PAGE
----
You’ve picked up your Sydney Airport car hire and checked into your hotel, now it’s time to really start enjoying yourself. What’s the best way to pay for your holiday activities when you’re visiting a foreign country? We weigh up the options.

Travel cards

Working much like debit cards – they can be used in store or to withdraw cash and are protected by a PIN.

Travel cards are a good option for sticking to a budget as they usually require money to be loaded onto them. You can transfer only as much as you’ll allow yourself to spend. There can be a short delay between loading the card and the money actually being available to spend, so think ahead and keep an eye on your balance.

Many cards allow you to pre-load various currencies, so they’re a good option if you take lots of trips or for multi-location holidays. They typically have fewer fees than bank cards, and offer fixed exchange rates.

essential objects for making travel plans including passport, credit cards, pen, phone, etc
Travel cards can be great for multi-destination trips.

Credit and debit cards

Using your existing credit and debit cards is an easy option. It requires little planning, no pre-loading or learning new PIN numbers, but it rarely provides the best deal. You’ll usually be looking at fees for each transaction, plus a poor exchange rate, and it will differ between debit and credit cards with the same bank.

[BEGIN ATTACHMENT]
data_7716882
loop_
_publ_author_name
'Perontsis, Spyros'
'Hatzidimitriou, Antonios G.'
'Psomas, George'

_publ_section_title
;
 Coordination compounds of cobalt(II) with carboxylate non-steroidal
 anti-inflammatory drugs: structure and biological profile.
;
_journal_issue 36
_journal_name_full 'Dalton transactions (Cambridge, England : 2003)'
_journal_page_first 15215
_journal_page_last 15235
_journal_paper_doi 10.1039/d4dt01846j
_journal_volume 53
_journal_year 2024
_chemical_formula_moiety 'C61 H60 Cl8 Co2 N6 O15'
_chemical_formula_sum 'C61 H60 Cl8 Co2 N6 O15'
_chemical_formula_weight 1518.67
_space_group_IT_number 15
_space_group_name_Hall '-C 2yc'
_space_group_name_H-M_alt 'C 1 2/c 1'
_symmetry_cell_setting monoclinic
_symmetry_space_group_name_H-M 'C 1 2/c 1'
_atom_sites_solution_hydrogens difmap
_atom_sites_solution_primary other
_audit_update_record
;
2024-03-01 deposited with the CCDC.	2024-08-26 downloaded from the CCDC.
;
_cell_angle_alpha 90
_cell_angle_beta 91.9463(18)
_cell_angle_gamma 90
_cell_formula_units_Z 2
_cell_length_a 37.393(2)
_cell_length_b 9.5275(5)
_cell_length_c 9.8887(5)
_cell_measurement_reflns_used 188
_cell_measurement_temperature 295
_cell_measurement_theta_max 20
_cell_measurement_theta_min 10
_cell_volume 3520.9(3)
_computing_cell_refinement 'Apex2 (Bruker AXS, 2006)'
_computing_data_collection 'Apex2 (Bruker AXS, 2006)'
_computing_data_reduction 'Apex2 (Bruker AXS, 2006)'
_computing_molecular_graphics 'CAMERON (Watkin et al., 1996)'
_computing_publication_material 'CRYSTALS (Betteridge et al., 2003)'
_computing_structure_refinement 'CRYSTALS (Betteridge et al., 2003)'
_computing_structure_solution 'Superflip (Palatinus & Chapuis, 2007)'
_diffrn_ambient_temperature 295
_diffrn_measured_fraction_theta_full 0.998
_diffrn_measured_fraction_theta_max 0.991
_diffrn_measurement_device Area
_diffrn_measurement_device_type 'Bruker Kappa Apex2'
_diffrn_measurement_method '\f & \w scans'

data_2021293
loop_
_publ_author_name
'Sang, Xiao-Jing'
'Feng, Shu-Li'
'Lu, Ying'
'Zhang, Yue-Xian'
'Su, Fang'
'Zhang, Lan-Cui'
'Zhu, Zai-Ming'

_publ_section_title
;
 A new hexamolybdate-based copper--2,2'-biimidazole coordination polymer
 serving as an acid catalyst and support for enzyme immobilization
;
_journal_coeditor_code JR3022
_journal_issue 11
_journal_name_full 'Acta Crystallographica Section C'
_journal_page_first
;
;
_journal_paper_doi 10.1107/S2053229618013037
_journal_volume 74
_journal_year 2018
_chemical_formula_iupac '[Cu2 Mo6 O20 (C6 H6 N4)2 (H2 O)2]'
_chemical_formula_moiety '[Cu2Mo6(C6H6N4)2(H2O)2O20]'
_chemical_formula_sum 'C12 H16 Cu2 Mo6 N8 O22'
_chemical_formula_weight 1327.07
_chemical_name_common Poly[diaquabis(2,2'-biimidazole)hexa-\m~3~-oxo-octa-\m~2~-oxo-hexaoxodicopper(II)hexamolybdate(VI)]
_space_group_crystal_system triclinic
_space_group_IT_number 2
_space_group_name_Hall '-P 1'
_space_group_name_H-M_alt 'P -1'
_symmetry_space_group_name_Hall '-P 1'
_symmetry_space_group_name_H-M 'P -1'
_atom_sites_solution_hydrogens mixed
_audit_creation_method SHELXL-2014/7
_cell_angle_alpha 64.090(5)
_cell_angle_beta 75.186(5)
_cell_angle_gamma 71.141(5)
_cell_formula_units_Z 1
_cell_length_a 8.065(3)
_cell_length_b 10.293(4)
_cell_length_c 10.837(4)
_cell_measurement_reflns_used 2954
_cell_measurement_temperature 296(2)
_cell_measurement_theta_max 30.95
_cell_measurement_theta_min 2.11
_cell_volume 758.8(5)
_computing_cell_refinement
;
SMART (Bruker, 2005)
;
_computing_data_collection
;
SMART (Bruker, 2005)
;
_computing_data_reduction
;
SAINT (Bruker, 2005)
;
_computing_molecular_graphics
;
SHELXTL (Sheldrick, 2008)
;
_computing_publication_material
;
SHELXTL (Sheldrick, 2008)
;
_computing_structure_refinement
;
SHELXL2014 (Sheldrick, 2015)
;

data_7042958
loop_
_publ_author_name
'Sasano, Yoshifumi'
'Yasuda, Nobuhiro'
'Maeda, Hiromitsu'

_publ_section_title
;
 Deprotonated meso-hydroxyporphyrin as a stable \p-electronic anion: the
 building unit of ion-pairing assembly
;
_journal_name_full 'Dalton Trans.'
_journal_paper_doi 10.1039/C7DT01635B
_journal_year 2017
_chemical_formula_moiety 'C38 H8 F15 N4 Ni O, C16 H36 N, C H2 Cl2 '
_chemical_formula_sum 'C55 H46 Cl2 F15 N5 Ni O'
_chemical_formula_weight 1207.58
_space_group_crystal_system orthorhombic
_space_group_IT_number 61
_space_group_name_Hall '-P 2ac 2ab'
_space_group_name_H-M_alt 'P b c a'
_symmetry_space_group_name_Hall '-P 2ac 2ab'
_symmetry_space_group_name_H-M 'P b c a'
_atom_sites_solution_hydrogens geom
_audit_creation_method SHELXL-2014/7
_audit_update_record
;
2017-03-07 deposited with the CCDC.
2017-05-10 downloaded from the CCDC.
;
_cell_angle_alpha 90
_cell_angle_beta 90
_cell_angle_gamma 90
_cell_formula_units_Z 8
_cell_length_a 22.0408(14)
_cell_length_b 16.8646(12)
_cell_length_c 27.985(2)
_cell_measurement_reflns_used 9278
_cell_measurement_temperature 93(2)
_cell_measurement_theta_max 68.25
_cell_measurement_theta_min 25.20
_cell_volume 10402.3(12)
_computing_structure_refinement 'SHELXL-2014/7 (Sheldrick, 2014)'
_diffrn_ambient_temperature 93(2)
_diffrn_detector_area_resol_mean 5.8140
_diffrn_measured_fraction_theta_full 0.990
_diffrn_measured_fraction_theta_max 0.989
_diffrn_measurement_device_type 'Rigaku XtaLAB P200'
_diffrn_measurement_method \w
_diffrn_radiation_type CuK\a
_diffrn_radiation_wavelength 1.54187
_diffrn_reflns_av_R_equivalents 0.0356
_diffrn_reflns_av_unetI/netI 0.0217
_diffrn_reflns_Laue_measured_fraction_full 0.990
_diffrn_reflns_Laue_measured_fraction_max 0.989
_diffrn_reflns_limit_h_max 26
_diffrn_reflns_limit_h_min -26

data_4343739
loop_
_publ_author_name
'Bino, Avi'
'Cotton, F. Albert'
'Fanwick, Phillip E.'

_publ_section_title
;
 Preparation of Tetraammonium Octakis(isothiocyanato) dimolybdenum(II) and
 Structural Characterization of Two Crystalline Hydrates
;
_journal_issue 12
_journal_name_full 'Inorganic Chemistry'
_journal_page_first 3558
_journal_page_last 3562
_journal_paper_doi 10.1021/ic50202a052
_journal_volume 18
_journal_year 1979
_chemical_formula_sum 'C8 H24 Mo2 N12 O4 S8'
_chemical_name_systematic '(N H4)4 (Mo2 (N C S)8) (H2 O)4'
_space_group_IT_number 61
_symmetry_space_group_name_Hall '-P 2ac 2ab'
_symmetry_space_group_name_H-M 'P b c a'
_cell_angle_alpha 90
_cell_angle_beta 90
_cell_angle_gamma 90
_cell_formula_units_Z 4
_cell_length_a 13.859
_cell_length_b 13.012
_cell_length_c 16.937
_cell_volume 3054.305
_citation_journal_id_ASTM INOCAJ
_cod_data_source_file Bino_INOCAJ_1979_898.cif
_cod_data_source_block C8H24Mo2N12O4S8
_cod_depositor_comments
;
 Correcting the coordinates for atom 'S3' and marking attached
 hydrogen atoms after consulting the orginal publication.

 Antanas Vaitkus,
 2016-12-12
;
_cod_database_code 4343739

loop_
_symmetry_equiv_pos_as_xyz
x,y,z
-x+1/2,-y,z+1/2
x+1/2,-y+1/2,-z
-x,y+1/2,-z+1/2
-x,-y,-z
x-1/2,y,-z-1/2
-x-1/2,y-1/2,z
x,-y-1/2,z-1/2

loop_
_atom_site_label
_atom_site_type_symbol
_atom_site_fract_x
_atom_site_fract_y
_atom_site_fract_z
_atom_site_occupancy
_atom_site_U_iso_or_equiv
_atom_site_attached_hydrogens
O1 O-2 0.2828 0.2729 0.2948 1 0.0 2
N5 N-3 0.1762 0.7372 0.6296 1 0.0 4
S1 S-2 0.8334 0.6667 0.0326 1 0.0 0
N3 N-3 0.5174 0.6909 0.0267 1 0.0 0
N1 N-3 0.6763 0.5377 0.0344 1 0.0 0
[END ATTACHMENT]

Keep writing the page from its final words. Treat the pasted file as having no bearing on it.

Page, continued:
However, some banks have cottoned onto the fact that travellers are making the most of other options and have improved their deals. Your overseas spending may also contribute to frequent flyer or fuel points associated with your card.

It’s not just shop transactions you are charged for either – ATM withdrawals also attract a fee. If your bank has branches overseas or is linked to local institution, you may get a good rate by sticking to their machines.

photo of nz currency including notes and coins
Cash can be convenient but isn’t always covered by insurance companies.

Withdrawing cash

It’s likely you’ll need some cash on you during a trip aboard, but is it worth withdrawing before you go or while you’re away, and how much should you take out?

Exchange rates vary widely, so the best thing you can do is check out what’s on offer locally before you decide how and where to convert. Once you know what local options are, check the small print from your bank for the charges they will levy for every overseas withdrawal so you can work out what the cheaper option is.

One convenience of cash is that even the smallest of vendors accepts it. In some countries, the cost of accepting card payments means many businesses only take cash, so withdrawal costs aside, do a bit of research first. The downside is that your insurance policy may not replace large amounts of cash in the event of an accident.

Now you know how you’ll be spending, check out which of our Australia car hire locations work for your road trip.